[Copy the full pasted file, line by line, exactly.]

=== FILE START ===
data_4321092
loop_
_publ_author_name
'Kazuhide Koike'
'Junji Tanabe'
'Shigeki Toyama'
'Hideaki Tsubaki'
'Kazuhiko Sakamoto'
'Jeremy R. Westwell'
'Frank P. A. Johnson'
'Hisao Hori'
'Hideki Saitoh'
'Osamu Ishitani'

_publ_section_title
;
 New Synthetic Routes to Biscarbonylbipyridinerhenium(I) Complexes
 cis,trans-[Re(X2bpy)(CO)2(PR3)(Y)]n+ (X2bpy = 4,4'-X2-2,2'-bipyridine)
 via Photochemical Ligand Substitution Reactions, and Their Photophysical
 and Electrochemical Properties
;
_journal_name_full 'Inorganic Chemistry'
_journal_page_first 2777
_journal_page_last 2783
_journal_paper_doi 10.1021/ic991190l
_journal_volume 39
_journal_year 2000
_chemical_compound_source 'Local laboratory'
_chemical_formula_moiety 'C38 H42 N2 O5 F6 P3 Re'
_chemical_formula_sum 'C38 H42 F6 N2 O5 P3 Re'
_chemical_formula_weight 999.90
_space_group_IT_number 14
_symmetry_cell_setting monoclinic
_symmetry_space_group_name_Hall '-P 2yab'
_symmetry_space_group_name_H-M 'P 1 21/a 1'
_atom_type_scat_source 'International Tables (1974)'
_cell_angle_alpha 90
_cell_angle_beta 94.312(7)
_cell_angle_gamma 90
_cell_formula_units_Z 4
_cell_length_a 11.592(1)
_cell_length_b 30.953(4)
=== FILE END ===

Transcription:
data_4321092
loop_
_publ_author_name
'Kazuhide Koike'
'Junji Tanabe'
'Shigeki Toyama'
'Hideaki Tsubaki'
'Kazuhiko Sakamoto'
'Jeremy R. Westwell'
'Frank P. A. Johnson'
'Hisao Hori'
'Hideki Saitoh'
'Osamu Ishitani'

_publ_section_title
;
 New Synthetic Routes to Biscarbonylbipyridinerhenium(I) Complexes
 cis,trans-[Re(X2bpy)(CO)2(PR3)(Y)]n+ (X2bpy = 4,4'-X2-2,2'-bipyridine)
 via Photochemical Ligand Substitution Reactions, and Their Photophysical
 and Electrochemical Properties
;
_journal_name_full 'Inorganic Chemistry'
_journal_page_first 2777
_journal_page_last 2783
_journal_paper_doi 10.1021/ic991190l
_journal_volume 39
_journal_year 2000
_chemical_compound_source 'Local laboratory'
_chemical_formula_moiety 'C38 H42 N2 O5 F6 P3 Re'
_chemical_formula_sum 'C38 H42 F6 N2 O5 P3 Re'
_chemical_formula_weight 999.90
_space_group_IT_number 14
_symmetry_cell_setting monoclinic
_symmetry_space_group_name_Hall '-P 2yab'
_symmetry_space_group_name_H-M 'P 1 21/a 1'
_atom_type_scat_source 'International Tables (1974)'
_cell_angle_alpha 90
_cell_angle_beta 94.312(7)
_cell_angle_gamma 90
_cell_formula_units_Z 4
_cell_length_a 11.592(1)
_cell_length_b 30.953(4)